By Dawn Wolfe Gutterman
DETROIT – Detroit’s Black Gay Pride celebration isn’t forgetting the “T” in LGBT. On July 29, two prominent members of the transgender community will discuss, explain and dissect the Henry Benjamin Standards of Care, a set of rules that mental health professionals and surgeons follow in the treatment of transgender patients.
The summit is being organized by Demetrius Taylor, a.k.a. Samantha Stephens-Divinity, a transvestite performer and founder of the House of Divinity, a support organization for transgender persons in Detroit.
“I’ve taken hold of this because I know a lot of my trans sisters who are stuck in a rut,” said Taylor of both the House of Divinity and his work organizing the summit. “They’ve been kicked out of their homes, because of their issues … and a lot of them are homeless.”
Taylor is excited about the event’s panelists: Rachel Crandall, MSW, the founder and executive director of TransGender Michigan, and Dr. Marci Bowers, M.D., a transgender gynecologist who performs gender reassignment surgery.
Taylor called Bowers’ practice “a huge step within the trans community, because we have one of our own who understands the medical issues dealing with transgenderism.”
“She understands us, she’s very sensitive to us, she’s undergone the surgery herself,” Taylor said of Bowers. “So I’m so excited about this, I’m very excited, because for once we can put a genuine trans face on genuine trans issues and actually help Detroit come up with its own solutions.”
For her part, Bowers is eager to explain the positive and negative aspects of the Henry Benjamin rules.
During a June 22 interview with Between The Lines, Bowers explained that the Henry Benjamin standards are, “designed to be are measures of patient protection that allow a person to proceed through a gender transition.” However, “There are many inconsistencies within the standards, they’re enforced unequally and many patients see them not as protections but as obstacles. And that’s not right, that’s not really fair.”
One of the problems with the standards, according to Bowers, is the power they give to mental health professionals, who must provide a letter saying that the patient is ready for gender reassignment surgery before most surgeons in the U.S. will perform it.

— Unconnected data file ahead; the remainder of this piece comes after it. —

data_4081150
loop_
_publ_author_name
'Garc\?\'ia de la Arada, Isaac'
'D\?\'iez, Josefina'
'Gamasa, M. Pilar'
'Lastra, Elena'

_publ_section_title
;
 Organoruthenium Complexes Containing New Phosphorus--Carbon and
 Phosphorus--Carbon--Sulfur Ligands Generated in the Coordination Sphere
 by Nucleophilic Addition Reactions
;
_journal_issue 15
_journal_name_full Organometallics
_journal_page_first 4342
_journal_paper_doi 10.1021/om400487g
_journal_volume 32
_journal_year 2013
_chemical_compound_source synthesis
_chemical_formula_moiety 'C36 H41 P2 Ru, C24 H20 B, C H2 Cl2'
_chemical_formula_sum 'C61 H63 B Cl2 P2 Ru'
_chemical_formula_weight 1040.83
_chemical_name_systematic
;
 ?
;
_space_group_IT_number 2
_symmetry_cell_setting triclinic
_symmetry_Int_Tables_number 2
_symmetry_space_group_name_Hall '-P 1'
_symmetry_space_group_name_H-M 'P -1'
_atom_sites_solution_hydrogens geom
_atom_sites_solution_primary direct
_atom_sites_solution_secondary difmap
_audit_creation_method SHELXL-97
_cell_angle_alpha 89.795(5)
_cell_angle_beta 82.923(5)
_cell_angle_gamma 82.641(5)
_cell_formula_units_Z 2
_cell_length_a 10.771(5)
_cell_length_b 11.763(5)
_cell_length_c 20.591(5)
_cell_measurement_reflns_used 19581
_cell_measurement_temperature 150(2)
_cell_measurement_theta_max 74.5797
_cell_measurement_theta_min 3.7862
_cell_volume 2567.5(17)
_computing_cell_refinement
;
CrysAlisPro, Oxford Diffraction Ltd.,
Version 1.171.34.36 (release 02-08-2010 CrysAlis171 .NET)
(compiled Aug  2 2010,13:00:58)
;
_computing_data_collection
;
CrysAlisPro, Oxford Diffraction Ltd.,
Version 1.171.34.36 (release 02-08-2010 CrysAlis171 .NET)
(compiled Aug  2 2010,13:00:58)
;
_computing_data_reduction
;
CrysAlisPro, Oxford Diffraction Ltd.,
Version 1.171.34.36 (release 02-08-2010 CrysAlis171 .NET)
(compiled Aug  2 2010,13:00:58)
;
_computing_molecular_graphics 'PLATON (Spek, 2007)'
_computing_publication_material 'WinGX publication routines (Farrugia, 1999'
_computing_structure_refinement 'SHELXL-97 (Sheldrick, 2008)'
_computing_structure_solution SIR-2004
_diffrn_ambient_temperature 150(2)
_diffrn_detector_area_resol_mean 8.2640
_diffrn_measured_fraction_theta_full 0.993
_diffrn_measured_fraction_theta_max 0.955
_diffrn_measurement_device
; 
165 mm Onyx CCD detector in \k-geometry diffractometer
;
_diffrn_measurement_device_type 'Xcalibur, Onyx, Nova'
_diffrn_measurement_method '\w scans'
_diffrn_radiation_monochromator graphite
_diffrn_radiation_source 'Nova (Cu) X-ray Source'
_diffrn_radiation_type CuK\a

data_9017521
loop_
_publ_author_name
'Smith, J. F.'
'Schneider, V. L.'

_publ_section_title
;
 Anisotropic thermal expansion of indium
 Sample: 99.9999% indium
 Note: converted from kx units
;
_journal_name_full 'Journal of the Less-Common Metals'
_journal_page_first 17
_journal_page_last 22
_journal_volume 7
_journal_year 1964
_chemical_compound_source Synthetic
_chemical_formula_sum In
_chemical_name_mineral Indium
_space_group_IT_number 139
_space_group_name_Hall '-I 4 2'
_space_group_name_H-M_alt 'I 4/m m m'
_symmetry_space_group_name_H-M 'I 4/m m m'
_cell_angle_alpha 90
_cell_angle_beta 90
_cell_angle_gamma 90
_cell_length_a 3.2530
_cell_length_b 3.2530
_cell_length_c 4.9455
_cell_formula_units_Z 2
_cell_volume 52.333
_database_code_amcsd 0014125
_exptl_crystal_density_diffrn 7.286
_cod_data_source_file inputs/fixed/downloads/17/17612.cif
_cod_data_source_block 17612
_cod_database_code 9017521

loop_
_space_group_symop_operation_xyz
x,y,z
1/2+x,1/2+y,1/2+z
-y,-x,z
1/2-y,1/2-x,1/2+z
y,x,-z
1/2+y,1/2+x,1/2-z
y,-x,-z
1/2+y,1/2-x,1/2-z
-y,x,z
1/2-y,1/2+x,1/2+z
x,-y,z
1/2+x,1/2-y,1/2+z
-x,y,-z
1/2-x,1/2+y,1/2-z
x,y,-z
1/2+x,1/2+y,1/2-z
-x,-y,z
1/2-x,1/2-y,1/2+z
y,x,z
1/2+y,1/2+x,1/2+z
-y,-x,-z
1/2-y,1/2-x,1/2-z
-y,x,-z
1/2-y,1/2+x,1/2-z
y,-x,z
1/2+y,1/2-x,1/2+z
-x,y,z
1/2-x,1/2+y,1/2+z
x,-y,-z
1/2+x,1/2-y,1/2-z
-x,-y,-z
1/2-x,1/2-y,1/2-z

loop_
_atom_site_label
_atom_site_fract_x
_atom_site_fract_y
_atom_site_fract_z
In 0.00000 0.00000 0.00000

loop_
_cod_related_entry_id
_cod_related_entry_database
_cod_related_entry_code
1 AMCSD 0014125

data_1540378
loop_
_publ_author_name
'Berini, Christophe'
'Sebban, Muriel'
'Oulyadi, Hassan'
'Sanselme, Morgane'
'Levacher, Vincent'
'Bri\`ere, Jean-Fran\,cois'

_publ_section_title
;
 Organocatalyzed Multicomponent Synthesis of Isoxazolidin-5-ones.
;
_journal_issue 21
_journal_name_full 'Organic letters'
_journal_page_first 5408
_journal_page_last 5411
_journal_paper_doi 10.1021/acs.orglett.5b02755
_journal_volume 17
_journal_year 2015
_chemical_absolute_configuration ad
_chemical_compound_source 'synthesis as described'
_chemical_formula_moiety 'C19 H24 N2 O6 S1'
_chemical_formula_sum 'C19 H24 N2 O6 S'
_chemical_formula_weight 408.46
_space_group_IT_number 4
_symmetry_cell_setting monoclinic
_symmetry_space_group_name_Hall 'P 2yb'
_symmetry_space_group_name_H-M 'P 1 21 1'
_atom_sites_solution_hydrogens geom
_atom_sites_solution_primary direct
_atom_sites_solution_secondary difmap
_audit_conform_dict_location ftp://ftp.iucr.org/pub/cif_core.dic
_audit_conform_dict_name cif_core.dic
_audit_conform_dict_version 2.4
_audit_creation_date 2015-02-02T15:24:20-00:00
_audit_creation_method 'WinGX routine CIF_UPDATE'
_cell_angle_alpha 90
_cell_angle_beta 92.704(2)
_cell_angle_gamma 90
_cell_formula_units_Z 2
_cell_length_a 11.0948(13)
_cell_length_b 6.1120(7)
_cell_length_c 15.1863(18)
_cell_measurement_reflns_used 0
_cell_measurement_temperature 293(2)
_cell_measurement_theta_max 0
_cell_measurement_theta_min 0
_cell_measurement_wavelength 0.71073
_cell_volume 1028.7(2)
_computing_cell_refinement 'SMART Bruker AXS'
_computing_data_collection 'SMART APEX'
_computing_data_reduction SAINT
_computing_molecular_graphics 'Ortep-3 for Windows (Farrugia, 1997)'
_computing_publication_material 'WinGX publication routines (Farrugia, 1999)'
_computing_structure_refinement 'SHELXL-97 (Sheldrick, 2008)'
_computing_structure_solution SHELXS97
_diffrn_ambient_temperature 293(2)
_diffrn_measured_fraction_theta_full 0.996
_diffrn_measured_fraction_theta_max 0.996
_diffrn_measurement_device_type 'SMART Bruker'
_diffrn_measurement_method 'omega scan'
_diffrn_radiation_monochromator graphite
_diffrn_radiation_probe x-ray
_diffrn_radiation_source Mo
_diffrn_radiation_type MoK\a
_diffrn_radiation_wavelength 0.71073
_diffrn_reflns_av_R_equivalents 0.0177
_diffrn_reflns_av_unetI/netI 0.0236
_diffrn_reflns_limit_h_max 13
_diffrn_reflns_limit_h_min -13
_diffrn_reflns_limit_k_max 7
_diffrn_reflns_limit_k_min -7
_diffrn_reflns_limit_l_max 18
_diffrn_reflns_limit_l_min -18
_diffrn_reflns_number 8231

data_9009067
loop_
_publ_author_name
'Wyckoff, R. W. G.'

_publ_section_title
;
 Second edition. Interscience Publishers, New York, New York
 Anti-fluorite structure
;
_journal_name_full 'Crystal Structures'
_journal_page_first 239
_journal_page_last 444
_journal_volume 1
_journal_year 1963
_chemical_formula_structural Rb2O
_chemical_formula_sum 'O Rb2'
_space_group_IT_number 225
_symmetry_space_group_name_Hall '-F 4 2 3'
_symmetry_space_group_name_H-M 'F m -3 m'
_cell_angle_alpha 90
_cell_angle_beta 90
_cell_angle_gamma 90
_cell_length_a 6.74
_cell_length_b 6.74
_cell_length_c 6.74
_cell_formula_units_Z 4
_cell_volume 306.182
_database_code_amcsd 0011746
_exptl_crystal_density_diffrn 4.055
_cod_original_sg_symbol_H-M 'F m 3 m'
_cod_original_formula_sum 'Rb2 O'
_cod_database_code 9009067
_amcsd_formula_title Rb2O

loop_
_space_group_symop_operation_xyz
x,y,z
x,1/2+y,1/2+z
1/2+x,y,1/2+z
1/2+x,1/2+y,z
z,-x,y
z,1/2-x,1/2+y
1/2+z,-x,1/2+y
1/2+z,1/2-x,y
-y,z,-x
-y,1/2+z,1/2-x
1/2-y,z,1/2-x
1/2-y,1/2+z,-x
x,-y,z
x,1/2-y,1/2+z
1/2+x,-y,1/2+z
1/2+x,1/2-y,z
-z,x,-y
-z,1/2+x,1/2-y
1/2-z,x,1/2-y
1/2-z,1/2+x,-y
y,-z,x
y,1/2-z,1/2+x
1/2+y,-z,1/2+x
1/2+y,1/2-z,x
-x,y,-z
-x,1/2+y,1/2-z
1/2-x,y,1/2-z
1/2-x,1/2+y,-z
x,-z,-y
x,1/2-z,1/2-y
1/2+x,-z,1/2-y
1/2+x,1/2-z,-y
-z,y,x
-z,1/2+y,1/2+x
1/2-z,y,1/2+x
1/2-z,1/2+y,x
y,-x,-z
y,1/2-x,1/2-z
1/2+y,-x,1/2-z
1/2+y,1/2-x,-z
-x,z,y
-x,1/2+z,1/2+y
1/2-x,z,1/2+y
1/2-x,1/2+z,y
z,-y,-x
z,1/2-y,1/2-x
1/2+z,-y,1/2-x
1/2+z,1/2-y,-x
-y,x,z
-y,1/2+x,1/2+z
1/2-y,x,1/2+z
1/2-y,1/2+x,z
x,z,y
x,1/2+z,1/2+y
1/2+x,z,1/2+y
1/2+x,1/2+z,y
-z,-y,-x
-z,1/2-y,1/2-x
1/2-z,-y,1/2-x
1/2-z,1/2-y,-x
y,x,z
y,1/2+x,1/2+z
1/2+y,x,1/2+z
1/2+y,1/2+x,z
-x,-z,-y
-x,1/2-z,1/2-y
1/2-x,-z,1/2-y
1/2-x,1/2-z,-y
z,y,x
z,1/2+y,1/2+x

“Unfortunately, the way it is now is that therapists, psychologists hold this promise of a letter to go forward with genital surgery out as their holy grail,” she said. “I’ve heard of some cases where the closer some people get the more sessions are required. It’s fairly shameful sometimes. Or [the mental health professionals] just have their own version of what the person should be, and that’s not supposed to be a criteria anymore.”
Another problem with the standards is that they classify Gender Identity Dysphoria as a mental illness.
“There is no evidence at all that gender dysphoria is a mental illness, anymore than homosexuality was years ago,” Bowers said. “The real harm in calling it a mental illness … [is that doing so] condones stigmatization of those with gender identity dysphoria as mentally ill and perpetuates employment discrimination, violence against transgender individuals, etc.”
Bowers said that Gender Identity Dysphoria is “biological, and it doesn’t go away with any therapy you employ. You’re not going to get rid of it; it’s just part of the human condition. It’s not the devil’s work, like the fear-minded religious right would have us believe.”
Taylor said that the summit is open to transgender and non-transgender individuals alike.
“Every time I do the summit I make it inclusive for everyone,” he said, adding that he encourages trans allies to attend as well.
“We cannot do this alone, without allies,” he said. “And we’ve got to build our allies because nobody wants to understand this community. And we can’t get you to understand it if we don’t teach you how to understand it.”
The theme of the Hotter Than July! 2005 Transgender Summit is “What is your ‘T?” The summit will be held at The Hilton Gardens Inn at 351 Gratiot Ave. in Detroit from 7-9:30 p.m. Friday, July 29. For more information call Demetrius Taylor at 313-935-0183.